Tisbury studies charges against harbormaster
Town administrator John Bugbee took steps this week to investigate allegations of impropriety by harbormaster Jay Wilbur made at a selectmen's meeting on July 1.
Gene DeCosta, the former owner of Vineyard Marine, accused Mr. Wilbur of taking home old planking from the Owen Park pier that should belong to the town, having summer staff remove nails from boards instead of their other duties, and claiming on his worksheet that he worked four hours when he was off-Island. Mr. DeCosta and Mr. Wilbur have clashed over harbor issues in previous public meetings.
Mr. Wilbur told the selectmen he had the old planking removed and stored at his house to save the town money for disposal fees the contractor would have charged to haul it to the landfill. Department of public works (DPW) director Fred LaPiana said this week about two small truckloads of wood were hauled away from Mr. Wilbur's home and stacked at the old DPW barn.
"Some of it is pretty rotted," Mr. LaPiana said. "If no one buys it, we will probably have to haul it off and dispose of it." At a cost of about $165 a ton for disposal of construction debris, he estimated the fee for the old planking might run $165.
Mr. Bugbee, who oversees town employees, said he handles personnel issues internally, and that he will examine the issues raised and deal with them accordingly.
"Some bad decisions were made, but we'll take a look at it, and we'll take corrective measures to make sure it doesn't happen again," Mr. Bugbee said, referring to Mr. Wilbur's removal of the wood. "I think, honestly, it was just a mistake that was made without any ill intent involved."
Mr. Bugbee said once the wood is inventoried and its value determined, it will be disposed of in accordance with Massachusetts law regarding surplus materials. The town will advertise its sale and take bids accordingly.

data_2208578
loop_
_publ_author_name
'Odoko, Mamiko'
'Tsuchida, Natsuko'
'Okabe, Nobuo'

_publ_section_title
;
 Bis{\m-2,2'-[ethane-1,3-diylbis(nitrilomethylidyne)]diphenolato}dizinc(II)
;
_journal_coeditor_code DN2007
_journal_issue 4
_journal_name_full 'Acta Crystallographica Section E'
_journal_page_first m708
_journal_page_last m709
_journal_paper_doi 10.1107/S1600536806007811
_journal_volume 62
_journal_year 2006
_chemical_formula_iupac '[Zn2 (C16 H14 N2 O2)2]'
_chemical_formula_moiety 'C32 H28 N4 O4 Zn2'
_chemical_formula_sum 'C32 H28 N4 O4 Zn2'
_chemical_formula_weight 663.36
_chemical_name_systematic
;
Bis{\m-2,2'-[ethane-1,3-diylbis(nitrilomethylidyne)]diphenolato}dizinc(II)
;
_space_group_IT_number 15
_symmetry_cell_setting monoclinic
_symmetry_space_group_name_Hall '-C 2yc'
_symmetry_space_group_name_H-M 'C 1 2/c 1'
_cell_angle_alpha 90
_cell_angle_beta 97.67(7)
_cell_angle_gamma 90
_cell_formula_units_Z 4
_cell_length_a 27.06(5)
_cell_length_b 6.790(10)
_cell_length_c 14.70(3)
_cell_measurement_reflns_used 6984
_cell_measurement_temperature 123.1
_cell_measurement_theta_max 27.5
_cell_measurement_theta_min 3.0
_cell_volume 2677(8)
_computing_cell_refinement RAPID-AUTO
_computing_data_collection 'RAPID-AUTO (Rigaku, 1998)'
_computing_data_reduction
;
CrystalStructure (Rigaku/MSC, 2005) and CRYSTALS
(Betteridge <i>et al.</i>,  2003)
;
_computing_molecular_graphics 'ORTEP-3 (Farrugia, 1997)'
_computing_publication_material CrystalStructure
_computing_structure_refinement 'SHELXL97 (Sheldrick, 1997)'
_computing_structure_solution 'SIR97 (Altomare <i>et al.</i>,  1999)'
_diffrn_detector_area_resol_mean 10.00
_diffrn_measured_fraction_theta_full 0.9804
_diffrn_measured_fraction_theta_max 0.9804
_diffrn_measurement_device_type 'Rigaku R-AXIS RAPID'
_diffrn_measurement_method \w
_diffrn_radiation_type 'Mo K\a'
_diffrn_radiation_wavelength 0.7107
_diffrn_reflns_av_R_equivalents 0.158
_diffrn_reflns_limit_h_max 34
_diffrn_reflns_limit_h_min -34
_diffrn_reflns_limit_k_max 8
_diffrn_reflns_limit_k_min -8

Mr. Bugbee also said he was satisfied the task of removing nails by the harbormaster's staff was appropriate, given they did so when they were not busy with other work. The nails were removed from boards in order for the contractor to reuse some of them during reconstruction of the pier, he explained.
Regarding the possible discrepancy Mr. DeCosta mentioned on Mr. Wilbur's timesheet, Mr. Bugbee said, "Jay is salaried and gets paid the same whether he works 80 hours or 40 hours a week."
All town employees turn in a timesheet, whether salaried or hourly. Although Mr. Wilbur often works extra hours, he might not always document them because he does not get paid overtime, Mr. Bugbee said. The town has no formal policy regarding "comp time" for overtime hours, either.
"People are asked to put accurate hours on their timesheets, but over time, some people put down the same hours because that's what they usually work," Mr. Bugbee said.
The timesheet Mr. DeCosta questioned might not have been changed to reflect extra hours that Mr. Wilbur worked that week, Mr. Bugbee explained.
"I haven't fully investigated the issue," he said. "Timesheets should reflect the actual time worked. For salaried employees, it's not a monetary issue when they don't put down extra hours, but people need to accurately record their time so that we have a record of what hours they worked and when. It's something that we can and will address."